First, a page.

Managing entries

Grigori Fursin edited this page Jun 5, 2018 · 6 revisions

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You can read about basic CK functionality to add, delete, load and move entries in the Getting Started Guide. Here we provide some extra tricks and tips.

Table of Contents

Detecting CK entry in a current directory

User can detect if a current directory belongs to some CK entry as follows:

 ck cid

Managing entries from OS shell

Note, that when you are in any OS shell and your current directory is inside CK repo, you can prefix CID with # on Windows or ^ on Linux, and CK will try to auto-complete repo_uoa, module_uoa and data_uoa.

For example, if you are inside $HOME/CK/local/test directory, you can add a new test entry abc simply as follows:

 $ ck add ^abc

You can also rename this entry via

 $ ck mv ^abc ^xyz

On Windows you will need to do the following:

 $ ck add #abc
 $ ck mv #abc #xyz

Listing entries

It is possible to list all entries in the system as follows (very fast unlike ''search'' function) :

 ck list

or as full CID (repo_alias:module_alias:data_alias)

 ck list --all

or with brief description (if provided)

 ck list --all --print_name 

It is possible to prune list by fixing repo_alias, module_alias and data_alias or using wildcards * and ? as follows:

 ck list my-repo::
 ck list my-repo:test:
 ck list test:
 ck list t*:
 ck list :uni*

Loading entries from remote repo

An important feature of CK are remote repositories that are accessed just as local ones (via CK JSON API). For example, it is possible to load meta description of a test:unicode entry from remote-ck repository (points to []) as follows:

 ck load remote-ck:test:unicode

In fact, it is possible to perform most of the actions on the remote repository as if it is the local one:

 ck list remote-ck:module:

This dramatically simplifies creation of experiment crowdsourcing such as our software and hardware crowd-tuning scenario.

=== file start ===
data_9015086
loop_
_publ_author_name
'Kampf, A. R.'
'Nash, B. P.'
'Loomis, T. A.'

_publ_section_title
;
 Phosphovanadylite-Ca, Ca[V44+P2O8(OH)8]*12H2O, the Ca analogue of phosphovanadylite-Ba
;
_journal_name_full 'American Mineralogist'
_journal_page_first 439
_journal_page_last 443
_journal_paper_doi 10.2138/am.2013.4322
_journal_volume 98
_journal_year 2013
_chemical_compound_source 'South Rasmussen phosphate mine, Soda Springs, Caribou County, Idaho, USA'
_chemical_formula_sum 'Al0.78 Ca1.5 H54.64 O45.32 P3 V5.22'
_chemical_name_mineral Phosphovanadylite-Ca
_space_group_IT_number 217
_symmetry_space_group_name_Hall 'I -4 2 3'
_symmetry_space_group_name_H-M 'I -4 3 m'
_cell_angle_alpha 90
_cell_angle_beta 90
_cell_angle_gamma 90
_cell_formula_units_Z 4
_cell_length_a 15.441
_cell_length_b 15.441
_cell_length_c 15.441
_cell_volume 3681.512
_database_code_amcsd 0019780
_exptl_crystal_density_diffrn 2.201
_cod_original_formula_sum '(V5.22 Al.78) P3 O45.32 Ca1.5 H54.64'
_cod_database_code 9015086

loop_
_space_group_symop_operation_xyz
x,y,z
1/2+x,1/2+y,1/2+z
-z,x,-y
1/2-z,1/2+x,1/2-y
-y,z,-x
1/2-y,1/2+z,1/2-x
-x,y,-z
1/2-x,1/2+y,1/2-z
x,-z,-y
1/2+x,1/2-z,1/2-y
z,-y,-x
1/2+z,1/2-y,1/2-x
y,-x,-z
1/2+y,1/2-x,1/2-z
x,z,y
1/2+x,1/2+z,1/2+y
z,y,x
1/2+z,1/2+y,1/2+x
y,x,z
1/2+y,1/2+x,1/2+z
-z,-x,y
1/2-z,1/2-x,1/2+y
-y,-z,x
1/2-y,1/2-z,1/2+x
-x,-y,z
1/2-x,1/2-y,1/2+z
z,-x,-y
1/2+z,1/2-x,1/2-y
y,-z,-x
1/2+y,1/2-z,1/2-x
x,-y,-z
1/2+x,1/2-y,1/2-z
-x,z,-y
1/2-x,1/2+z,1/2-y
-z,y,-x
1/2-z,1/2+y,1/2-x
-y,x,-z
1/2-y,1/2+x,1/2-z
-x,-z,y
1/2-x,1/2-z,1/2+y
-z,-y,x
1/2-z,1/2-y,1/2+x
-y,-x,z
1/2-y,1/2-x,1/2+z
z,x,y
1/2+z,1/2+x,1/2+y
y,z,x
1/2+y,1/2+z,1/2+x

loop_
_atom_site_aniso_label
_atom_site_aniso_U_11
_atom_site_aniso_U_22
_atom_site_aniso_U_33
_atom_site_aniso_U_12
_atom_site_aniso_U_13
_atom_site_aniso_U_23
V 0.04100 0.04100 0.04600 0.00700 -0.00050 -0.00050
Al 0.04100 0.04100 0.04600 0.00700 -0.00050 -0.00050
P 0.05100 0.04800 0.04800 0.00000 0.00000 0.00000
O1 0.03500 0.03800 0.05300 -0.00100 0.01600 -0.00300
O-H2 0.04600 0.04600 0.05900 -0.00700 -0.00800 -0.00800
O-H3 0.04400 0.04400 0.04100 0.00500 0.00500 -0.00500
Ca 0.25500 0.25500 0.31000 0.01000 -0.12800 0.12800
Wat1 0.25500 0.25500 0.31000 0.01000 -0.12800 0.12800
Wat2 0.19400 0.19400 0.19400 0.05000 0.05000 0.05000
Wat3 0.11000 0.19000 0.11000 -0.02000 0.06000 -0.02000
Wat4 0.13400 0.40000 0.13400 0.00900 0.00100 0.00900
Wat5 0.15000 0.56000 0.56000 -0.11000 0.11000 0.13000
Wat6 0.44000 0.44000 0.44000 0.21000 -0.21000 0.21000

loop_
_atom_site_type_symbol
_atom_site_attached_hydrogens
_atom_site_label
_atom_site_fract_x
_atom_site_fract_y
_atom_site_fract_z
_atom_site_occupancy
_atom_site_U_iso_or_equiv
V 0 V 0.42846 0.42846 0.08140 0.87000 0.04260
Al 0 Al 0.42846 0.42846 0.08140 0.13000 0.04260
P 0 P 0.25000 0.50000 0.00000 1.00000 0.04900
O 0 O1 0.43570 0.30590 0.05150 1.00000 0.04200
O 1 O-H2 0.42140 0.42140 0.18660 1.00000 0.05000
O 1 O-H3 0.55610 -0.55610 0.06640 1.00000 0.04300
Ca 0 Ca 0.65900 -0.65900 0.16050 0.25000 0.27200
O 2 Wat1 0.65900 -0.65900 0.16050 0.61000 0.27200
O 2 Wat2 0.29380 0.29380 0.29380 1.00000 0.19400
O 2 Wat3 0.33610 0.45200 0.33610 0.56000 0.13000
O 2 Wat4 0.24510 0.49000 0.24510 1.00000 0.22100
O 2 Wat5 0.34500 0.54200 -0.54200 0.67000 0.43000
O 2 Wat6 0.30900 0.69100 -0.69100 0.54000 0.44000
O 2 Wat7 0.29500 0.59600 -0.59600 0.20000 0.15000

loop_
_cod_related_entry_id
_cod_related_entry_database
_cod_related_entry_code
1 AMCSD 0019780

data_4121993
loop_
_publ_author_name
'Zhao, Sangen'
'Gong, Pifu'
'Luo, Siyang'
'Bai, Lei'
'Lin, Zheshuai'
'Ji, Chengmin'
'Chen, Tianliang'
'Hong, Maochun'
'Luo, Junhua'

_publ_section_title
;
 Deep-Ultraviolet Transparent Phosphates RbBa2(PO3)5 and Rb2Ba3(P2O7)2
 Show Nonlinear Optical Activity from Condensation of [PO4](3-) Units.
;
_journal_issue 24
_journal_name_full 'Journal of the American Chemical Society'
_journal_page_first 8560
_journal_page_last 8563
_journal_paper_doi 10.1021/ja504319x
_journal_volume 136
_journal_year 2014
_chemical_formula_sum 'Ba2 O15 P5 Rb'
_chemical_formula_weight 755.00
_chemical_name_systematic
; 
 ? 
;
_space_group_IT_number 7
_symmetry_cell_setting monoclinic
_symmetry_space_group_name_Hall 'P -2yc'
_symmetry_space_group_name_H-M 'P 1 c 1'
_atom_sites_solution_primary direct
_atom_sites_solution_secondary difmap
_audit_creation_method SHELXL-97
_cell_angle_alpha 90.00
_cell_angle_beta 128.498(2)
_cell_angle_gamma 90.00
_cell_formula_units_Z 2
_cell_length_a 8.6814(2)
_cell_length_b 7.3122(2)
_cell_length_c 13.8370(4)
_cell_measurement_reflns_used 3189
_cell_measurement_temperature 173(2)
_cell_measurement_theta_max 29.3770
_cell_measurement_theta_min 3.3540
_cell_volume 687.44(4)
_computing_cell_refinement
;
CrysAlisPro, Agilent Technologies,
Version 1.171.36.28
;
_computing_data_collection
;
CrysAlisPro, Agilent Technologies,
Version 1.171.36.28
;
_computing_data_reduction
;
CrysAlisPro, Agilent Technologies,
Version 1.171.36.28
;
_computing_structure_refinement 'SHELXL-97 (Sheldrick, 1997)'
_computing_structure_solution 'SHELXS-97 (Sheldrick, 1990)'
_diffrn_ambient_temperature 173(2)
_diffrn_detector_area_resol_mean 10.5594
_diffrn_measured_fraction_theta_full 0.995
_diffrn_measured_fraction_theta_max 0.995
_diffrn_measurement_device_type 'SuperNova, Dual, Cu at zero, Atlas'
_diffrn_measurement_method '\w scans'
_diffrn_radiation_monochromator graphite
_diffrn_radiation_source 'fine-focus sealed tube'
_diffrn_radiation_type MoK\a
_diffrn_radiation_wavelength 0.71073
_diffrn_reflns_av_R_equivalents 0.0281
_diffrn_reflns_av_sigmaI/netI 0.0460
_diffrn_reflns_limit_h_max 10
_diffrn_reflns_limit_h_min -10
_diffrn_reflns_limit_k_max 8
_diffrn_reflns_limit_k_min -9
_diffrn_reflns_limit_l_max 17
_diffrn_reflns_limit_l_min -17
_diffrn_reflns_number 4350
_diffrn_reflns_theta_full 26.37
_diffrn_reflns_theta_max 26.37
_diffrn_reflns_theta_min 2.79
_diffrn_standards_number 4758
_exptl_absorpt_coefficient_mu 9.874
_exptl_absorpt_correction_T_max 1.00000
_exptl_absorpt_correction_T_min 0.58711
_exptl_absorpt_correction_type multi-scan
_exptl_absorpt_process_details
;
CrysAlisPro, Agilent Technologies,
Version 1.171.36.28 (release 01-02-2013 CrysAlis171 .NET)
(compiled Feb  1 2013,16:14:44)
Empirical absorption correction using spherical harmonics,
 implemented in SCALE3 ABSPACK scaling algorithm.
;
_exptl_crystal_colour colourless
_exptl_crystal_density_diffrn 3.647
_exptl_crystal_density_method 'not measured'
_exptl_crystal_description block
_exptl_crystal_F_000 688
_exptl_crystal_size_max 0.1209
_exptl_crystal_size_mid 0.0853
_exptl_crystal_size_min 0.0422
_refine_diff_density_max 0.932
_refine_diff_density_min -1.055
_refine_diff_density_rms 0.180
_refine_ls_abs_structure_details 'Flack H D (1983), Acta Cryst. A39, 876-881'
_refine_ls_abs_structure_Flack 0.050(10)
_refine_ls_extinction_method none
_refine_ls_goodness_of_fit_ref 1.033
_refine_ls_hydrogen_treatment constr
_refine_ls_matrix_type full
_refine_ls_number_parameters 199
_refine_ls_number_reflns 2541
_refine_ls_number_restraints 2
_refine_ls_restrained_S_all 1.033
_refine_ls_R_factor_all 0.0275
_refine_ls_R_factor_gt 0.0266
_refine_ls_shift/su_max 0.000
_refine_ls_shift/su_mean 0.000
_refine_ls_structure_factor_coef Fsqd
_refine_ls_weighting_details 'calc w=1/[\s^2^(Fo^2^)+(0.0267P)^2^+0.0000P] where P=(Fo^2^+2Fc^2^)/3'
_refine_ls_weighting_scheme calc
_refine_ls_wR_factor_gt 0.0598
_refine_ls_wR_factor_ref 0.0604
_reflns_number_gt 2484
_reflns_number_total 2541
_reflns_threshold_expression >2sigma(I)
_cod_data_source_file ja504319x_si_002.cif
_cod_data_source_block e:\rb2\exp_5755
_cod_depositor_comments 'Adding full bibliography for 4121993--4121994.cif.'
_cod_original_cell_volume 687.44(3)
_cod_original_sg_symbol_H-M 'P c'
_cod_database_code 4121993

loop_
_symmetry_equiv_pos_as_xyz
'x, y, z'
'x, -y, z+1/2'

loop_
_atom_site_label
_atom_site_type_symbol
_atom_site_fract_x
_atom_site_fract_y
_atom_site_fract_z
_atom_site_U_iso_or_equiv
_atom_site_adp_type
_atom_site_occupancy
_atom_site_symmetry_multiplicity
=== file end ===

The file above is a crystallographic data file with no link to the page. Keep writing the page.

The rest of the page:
Moving files

A user can move any files and directories to a given entry using OS commands. However, when user would like to move files to a remote repository, CK should be used as follows:

 ck push test:abc <filename>

Hence, it's a preferable way to push files to any repository including local ones.

If a file is a zip archive, it is possible to push and unzip the file as follows

 ck push test:abc <> --archive

It is possible to list available files in a given entry as follows:

 ck list_files test:unicode

It is also possible to pull file from a given entry (even in a remote server) to a current directory as follows:

 ck pull test:unicode ck_logo.png
 ck pull remote-ck:test:unicode ck_logo.png

It is possible to pull all files as zip archive from a given entry:

 ck pull remote-ck:test:unicode --archive
and even add meta description:
 ck pull remote-ck:test:unicode --archive --all

Locking entries

When updating entries on remote repositories (for example, when aggregating experimental results), there may be natural concurrent accesses. We provided a simple and coarse-grain locking mechanism to allow concurrent read/writes.

A user can lock a given entry as follows:

 ck load test:abc --get_lock

This command will set a lock for this entry for some time (usually 30 sec.) while blocking other users from writing. This command will also return a lock_uid=UID. Now, user can update an entry and unlock it as follows:

 ck update test:abc --unlock_uid=UID

Questions and comments

You are welcome to get in touch with the CK community if you have questions or comments!

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